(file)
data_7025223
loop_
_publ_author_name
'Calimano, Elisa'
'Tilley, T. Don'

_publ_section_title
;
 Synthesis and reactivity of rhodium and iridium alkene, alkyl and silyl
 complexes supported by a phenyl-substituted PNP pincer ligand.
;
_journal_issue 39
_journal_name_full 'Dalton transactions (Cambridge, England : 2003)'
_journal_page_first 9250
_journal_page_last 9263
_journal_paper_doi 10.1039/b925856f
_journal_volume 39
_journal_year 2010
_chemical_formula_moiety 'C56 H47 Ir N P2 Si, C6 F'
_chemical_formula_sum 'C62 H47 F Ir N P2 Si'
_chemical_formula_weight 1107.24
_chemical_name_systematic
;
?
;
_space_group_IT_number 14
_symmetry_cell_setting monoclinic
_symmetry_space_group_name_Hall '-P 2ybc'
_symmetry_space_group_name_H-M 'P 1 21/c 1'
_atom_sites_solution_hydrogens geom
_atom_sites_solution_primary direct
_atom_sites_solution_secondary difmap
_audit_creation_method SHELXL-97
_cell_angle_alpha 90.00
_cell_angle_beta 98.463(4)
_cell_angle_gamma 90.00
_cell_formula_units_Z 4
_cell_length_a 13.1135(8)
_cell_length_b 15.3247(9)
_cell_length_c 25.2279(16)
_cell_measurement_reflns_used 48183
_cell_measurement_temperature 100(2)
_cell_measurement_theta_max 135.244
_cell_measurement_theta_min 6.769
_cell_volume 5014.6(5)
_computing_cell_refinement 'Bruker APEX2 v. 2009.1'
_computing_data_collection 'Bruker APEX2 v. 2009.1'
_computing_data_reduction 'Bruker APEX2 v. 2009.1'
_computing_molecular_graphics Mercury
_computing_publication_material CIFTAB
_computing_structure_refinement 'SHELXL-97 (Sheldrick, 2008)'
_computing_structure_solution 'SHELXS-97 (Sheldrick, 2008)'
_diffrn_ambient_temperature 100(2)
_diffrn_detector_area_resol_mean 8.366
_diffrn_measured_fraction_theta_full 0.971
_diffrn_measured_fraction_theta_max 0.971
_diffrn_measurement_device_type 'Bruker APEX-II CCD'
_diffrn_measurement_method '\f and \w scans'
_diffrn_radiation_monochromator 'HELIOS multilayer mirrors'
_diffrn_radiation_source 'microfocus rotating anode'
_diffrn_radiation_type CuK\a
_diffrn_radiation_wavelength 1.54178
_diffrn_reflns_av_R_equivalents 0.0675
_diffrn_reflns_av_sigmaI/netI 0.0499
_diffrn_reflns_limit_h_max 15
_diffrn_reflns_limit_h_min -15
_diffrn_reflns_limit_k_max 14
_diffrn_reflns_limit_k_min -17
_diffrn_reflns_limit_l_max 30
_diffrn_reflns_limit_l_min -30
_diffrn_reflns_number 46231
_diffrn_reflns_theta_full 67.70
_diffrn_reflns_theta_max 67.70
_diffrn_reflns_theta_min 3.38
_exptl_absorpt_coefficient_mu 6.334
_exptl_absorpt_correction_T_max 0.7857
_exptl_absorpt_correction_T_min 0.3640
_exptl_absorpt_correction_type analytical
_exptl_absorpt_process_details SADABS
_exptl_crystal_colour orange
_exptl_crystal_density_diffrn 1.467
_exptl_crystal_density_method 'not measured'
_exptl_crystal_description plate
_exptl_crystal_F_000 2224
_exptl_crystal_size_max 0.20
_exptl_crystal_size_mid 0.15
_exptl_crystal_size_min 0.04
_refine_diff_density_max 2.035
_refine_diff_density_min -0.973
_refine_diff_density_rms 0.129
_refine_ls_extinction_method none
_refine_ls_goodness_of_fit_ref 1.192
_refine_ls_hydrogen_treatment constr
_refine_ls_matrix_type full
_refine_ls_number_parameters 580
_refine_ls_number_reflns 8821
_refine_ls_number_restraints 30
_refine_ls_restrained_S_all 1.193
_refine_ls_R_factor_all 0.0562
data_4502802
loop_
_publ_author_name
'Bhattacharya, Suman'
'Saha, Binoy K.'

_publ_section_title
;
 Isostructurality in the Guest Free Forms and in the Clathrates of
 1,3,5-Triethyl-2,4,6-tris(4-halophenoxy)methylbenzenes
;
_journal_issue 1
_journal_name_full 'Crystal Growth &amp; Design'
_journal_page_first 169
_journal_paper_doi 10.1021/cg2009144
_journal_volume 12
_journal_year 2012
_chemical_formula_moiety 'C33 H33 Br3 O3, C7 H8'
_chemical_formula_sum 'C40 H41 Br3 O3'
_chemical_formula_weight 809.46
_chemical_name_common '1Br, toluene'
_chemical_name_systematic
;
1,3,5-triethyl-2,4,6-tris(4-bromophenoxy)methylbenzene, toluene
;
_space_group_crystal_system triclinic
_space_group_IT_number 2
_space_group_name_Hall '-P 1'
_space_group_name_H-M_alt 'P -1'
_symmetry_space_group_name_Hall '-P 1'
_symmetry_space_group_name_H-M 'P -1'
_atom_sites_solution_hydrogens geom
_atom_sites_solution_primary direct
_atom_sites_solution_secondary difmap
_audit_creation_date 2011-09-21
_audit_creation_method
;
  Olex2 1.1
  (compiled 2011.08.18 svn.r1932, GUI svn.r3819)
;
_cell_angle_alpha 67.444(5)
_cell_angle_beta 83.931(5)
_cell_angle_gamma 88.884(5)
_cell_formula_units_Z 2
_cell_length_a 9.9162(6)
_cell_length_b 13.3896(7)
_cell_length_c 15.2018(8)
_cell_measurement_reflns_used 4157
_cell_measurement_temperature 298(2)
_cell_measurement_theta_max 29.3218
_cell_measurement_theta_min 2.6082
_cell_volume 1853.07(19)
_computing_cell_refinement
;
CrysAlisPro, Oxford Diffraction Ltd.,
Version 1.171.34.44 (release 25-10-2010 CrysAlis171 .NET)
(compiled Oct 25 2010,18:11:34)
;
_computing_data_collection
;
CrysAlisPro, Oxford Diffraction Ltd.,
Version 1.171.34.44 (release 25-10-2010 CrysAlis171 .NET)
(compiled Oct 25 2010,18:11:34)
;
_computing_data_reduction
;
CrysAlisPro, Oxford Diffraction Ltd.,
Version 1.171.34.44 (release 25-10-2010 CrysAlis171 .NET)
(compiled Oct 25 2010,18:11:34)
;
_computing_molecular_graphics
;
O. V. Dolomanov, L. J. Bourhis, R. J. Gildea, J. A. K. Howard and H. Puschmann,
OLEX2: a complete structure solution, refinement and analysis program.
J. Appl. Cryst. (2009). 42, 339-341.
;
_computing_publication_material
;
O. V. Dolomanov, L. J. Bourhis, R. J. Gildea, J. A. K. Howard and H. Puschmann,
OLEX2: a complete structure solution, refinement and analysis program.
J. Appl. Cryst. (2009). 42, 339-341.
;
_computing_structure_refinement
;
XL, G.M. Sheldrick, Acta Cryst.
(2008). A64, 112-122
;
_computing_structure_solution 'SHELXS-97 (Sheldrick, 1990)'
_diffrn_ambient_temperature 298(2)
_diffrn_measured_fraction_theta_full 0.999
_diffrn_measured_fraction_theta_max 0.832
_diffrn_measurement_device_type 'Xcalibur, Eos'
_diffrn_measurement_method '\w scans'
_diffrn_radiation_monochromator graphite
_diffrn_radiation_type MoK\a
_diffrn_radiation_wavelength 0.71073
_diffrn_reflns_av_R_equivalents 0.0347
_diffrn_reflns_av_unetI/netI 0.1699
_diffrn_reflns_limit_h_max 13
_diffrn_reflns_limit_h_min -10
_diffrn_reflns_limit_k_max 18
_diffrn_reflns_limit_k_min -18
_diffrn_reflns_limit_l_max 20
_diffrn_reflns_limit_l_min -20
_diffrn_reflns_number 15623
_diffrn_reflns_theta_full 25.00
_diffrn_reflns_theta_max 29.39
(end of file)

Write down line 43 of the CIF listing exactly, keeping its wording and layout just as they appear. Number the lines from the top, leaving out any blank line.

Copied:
_cell_measurement_theta_min 6.769